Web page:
New answers to old questions: explaining the slow adoption of ring spinning in Lancashire, 1880-1913
This paper re-examines theories previously advanced to explain Lancashire’s slow adoption of ring spinning. New cost estimates show that although additional transport costs and technical complementarities between certain types of machine reduced ring adoption rates, these supply side constraints were not dominant. Instead what mattered most were demand side factors. Lancashire produced far more fine yarns than other countries and that yarn was better spun on mules. Furthermore, Lancashire had a sizeable export yarn trade, a market again more suited to mule spinning. Low ring adoption rates were a positive response to demand patterns dominated by high quality goods.
|Date of creation:||2000|
|Date of revision:|
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- N. F. R. Crafts & C. K. Harley, 1992. "Output growth and the British industrial revolution: a restatement of the Crafts-Harley view," Economic History Review, Economic History Society, vol. 45(4), pages 703-730, November.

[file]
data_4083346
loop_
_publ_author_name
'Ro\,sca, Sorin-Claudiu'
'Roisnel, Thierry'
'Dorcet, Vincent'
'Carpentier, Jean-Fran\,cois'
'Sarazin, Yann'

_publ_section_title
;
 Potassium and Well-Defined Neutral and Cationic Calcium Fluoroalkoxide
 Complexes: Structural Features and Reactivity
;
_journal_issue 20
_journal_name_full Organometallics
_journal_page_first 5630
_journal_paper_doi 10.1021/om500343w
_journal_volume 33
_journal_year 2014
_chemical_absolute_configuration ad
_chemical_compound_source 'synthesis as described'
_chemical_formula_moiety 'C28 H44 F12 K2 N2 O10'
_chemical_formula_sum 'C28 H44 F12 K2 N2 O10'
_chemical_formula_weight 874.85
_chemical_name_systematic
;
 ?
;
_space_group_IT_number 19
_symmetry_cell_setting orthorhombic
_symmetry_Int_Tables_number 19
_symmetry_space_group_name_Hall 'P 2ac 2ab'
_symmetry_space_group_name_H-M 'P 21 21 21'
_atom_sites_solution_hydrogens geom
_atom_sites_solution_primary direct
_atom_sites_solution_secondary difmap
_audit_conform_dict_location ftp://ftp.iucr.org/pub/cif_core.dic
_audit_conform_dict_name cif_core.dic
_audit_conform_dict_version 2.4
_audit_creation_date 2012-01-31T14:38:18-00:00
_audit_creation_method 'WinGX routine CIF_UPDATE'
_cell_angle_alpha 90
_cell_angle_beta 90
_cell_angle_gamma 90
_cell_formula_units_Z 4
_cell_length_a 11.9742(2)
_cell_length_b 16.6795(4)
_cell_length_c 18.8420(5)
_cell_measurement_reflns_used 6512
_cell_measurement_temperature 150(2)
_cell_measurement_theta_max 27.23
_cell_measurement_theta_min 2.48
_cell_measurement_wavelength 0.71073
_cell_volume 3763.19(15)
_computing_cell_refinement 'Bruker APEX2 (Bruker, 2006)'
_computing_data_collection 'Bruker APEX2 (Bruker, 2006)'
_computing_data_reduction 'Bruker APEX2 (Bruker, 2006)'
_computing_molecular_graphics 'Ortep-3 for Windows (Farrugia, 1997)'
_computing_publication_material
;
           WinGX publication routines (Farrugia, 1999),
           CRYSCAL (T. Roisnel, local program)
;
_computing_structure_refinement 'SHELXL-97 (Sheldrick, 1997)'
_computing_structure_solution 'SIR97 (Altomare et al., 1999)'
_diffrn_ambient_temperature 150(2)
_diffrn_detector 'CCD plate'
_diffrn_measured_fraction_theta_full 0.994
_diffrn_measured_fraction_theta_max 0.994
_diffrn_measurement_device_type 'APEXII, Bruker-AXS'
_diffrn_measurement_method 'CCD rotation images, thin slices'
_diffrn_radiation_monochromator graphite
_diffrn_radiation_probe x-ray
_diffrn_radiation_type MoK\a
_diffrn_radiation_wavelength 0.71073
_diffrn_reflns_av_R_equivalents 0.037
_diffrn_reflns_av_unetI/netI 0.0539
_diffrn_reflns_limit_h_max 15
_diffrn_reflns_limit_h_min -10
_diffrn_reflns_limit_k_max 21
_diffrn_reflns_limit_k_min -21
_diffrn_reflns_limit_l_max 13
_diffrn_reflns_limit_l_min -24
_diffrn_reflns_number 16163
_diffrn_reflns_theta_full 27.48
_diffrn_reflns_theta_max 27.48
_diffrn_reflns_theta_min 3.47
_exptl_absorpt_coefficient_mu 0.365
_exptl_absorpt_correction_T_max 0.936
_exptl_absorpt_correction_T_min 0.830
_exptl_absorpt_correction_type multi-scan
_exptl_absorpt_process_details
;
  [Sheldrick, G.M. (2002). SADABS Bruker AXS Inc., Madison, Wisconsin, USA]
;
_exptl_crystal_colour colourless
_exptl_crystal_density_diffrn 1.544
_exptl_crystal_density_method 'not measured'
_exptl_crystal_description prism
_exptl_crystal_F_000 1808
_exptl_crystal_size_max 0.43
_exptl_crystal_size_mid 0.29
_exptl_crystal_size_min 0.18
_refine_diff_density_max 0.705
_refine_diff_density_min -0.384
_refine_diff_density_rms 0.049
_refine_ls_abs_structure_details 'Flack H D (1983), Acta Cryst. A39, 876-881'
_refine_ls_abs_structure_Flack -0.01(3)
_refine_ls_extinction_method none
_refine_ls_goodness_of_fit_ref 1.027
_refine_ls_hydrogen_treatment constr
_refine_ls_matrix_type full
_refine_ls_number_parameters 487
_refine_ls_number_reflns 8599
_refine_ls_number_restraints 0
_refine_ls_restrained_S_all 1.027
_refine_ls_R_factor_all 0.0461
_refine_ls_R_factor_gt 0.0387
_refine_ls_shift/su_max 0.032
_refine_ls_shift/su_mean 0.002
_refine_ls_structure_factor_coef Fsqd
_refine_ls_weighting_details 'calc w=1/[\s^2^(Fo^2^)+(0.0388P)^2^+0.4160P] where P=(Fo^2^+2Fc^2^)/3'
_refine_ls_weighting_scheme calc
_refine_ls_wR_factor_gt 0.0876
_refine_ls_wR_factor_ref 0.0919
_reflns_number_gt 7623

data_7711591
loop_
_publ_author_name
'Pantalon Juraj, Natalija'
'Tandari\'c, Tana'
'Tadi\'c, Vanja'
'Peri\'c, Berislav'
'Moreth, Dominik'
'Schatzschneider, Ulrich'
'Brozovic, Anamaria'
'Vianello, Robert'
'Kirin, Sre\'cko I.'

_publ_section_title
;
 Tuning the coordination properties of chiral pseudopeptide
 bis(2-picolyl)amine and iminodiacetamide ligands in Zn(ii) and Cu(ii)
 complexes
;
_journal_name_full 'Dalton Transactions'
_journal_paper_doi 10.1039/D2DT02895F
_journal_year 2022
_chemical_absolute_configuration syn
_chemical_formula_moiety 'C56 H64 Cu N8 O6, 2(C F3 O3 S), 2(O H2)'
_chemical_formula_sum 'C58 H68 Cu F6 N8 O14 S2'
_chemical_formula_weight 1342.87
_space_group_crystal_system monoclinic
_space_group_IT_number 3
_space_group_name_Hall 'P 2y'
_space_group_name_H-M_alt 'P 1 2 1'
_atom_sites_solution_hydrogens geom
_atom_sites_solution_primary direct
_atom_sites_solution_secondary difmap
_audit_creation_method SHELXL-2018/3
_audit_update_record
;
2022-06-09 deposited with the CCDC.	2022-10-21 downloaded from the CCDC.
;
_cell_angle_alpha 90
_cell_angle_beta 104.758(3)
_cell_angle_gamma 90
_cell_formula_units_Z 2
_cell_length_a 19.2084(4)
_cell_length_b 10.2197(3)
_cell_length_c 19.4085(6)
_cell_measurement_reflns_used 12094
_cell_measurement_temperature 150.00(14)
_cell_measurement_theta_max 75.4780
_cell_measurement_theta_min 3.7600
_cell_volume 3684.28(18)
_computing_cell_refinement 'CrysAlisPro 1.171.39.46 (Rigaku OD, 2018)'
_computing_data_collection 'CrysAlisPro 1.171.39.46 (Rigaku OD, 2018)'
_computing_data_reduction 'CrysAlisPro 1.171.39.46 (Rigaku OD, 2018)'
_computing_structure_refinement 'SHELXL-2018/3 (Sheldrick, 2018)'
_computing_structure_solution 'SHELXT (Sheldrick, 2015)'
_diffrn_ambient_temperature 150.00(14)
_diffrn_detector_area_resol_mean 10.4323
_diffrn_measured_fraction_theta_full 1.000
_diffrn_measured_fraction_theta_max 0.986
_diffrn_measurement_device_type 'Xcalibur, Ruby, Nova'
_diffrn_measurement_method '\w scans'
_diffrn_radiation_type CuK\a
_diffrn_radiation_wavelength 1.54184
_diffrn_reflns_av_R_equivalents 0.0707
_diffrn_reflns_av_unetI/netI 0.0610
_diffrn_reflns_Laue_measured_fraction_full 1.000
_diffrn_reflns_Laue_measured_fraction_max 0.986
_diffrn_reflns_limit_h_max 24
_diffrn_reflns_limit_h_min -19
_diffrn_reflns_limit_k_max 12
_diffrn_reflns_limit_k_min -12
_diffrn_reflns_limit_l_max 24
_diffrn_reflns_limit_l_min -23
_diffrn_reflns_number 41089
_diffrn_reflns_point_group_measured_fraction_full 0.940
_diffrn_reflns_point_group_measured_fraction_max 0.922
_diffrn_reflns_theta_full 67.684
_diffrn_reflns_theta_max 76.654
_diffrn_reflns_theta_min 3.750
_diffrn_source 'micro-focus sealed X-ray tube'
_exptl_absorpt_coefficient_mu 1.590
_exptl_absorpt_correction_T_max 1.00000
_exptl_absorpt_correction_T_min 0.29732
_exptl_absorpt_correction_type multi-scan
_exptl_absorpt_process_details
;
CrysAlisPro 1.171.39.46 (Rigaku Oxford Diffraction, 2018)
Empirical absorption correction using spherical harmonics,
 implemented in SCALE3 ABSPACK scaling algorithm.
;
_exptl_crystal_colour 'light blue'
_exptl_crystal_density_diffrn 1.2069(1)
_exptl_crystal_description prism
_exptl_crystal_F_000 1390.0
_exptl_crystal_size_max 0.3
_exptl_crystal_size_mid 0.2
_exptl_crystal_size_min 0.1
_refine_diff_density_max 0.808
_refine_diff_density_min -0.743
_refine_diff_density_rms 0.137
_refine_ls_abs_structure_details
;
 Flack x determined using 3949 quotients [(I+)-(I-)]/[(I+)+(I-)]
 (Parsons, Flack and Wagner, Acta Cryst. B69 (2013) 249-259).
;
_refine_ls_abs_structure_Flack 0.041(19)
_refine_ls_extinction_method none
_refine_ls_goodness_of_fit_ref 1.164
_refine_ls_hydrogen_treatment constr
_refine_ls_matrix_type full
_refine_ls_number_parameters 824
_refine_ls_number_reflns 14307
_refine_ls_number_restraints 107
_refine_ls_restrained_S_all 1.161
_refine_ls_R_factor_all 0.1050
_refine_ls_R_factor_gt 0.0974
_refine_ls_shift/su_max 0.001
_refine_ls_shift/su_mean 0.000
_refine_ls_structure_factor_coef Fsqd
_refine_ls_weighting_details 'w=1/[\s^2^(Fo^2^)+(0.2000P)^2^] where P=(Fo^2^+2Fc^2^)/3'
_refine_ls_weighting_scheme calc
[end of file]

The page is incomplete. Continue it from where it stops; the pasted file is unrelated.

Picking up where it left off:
- William Lazonick, 1981. "Factor Costs and the Diffusion of Ring Spinning in Britain Prior to World War I," The Quarterly Journal of Economics, Oxford University Press, vol. 96(1), pages 89-109.
- Lars G. Sandberg, 1969. "American Rings and English Mules: The Role of Economic Rationality," The Quarterly Journal of Economics, Oxford University Press, vol. 83(1), pages 25-43.
- John Jewkes, 1951. "The Growth Of World Industry," Oxford Economic Papers, Oxford University Press, vol. 3(1), pages 1-15.
- Harley, C. K., 1974. "Skilled labour and the choice of technique in Edwardian industry," Explorations in Economic History, Elsevier, vol. 11(4), pages 391-414.
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